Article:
The ancient yogis discovered that the breath provides the entrance to our being. The most interesting and unique thing about breathing is that it is possible to breathe consciously, but usually breathing is an unconscious act. By controlling the flow of air and focusing consciousness on the action of breathing, it is possible to access altered states of consciousness.
Imagine: sitting in a quiet place free from outside distractions, place your body carefully to avoid discomfort. Start breathing in a rhythmic and controlled manner focusing on the quality of your breathing, allowing your breathing to be smooth and effortless. Slowly, lengthening the breath and maintaining inhalation while keeping the consciousness fixed and contracted at the core of the somatic field. As your breath moves through your right or left nostril, you feel the density change in this somatic field as your breath changes. The hands placed in mudra acquire a special kind of stillness, the legs crossed in any of the sitting asanas relax completely, the face with the eyes closed and without external expression, the senses turn inward in pratyahara. Watch as both halves of the body move on inhalation and exhalation until only the diaphragm moves in a smooth rhythmic flow up and down. With retention, consciousness moves to the symmetrical midline of sushumna nadi, the pelvic floor gently contracted, the throat sealing the dome of the chest with the glottis.
Gradually the mind is absorbed in the dance and the discursive thought becomes like a vague echo of the outside world. In a state of total immersion, the inner sound emerges into the inner space, the inner light appears in the center of the field of view, the consciousness of the physical form gradually becomes light and dissolves in the space.
These three faculties begin to mingle in a state of synesthesia as the source of self-consciousness is revealed. The less you try, the more you let go, the clearer the meaning of inner reality becomes. Beyond that it’s hard to put into words.
“In the same way that lions, elephants and tigers are gradually controlled, so prana is controlled by practice, otherwise the practitioner is destroyed.”Hatha Yoga Pradipika Ch. 2 Sutra: 15.
Pranyama requires subtlety in the midst of dynamic stress. Practicing wrong is in fact dangerous and can damage your mental and physiological health. For this reason it is advisable to have an experienced teacher in the initial stages until the practitioner is firmly established in the correct practice. While it’s easy to say you’re in no hurry and have no expectations, I’m sure most people admit that our approach to many things in life is impatient, even on the brink of violence. Pranayama not only produces a deep and permanent calm, but it requires it. Like many other aspects of yoga, the path is the goal as the goal is the path.
The Sanskrit term pranayama refers to the control (ayama) of the vital force (prana) and the method to achieve this feat is by controlling the breath. We usually think of pranayama as a set of breathing exercises, but the goal of these exercises is to enter into an experience of the subtle energy that constitutes the very core of our being. So we see that pranayama begins with asana but leads to a special mental state known as dhyana. In fact, it is rumored that Ramana Maharsi practiced only a simple Pranayama technique which provoked his deep samadhi.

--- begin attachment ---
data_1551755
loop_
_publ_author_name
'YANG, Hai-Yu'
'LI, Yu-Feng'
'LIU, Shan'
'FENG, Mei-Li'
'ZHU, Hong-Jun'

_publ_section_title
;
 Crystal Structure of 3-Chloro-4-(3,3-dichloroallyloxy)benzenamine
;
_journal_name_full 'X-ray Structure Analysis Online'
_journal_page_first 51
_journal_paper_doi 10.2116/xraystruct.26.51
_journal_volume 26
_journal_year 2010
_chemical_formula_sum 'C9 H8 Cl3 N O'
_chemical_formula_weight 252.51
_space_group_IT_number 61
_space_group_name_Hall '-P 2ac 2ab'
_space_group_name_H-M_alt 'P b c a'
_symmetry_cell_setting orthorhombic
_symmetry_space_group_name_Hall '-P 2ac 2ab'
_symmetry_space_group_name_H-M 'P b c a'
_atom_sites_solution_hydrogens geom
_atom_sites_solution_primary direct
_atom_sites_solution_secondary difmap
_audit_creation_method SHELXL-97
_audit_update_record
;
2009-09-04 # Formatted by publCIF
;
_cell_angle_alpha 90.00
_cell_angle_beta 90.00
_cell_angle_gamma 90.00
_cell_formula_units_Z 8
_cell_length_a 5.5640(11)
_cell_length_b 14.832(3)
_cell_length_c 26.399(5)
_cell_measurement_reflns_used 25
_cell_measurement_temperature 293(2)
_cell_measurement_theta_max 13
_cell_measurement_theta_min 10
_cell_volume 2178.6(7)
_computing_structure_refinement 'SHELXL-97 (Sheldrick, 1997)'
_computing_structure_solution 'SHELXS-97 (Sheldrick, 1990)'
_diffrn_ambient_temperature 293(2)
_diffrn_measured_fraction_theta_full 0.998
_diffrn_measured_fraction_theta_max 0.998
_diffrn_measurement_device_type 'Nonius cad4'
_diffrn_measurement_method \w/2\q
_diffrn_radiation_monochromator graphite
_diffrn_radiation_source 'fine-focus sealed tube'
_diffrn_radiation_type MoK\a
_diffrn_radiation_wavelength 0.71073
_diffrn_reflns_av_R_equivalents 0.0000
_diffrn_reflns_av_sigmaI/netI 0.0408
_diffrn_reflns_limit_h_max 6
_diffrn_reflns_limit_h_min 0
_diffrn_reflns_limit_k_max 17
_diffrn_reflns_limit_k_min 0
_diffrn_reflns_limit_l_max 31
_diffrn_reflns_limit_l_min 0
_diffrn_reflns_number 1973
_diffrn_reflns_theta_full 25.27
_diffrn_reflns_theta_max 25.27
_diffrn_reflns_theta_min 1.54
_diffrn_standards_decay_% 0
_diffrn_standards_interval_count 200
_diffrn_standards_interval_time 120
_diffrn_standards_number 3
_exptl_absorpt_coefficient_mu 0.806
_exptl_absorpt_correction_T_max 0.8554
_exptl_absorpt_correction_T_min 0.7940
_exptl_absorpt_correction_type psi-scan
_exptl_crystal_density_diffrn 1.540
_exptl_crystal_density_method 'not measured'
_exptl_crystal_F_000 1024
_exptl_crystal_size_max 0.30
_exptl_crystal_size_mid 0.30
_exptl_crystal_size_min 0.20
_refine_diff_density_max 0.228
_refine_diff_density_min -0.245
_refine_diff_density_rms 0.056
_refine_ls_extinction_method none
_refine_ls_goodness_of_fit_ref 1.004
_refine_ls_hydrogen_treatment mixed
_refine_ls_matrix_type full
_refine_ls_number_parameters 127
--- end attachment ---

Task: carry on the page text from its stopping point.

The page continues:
The Sadhana Pada (Chapter 2) of the Patanjalis Yoga Sutra gives the prerequisite in the sutra: 49.
“That (firm stance) is achieved, inhalation and exhalation should be controlled. This is Pranayama.”
Asana mastery is said to be firmness in a sitting position for 4 hours, but it only takes 30 minutes to start pranayama.
“As a result, the veil over the inner light is destroyed.”
In the sutra: 52 describes the signifier.
“And the mind becomes fit for concentration (Dharuna).”
And in Sutra: 53 the result.
The healing ability of pranayama is perhaps one of the most effective and simple of the various practices of Hatha Yoga. It is easy to reduce breathing and heart rate as well as the speed of brain oscillations with just 10 minutes of daily practice for a few months. By reducing these factors regularly in life, pranayama can be a help in curing all those modern stress-related conditions that lead to hyperactivity of the nervous and endocrine systems. Pranayama is said to have a calming effect on the mind that lasts ten times longer than asana alone.
The breathing exercises that prepare the practitioner for the formal practice of pranayama are accessible at all levels. However, these deeper practices that involve holding your breath have a specific prerequisite that one must be able to keep the spine gently erect while sitting unsupported for 30 minutes. The basics tone the breathing muscles and balance the breathing patterns. When one has the ability to perform these basic prerequisites one begins the formal pranayama by holding one’s breath.
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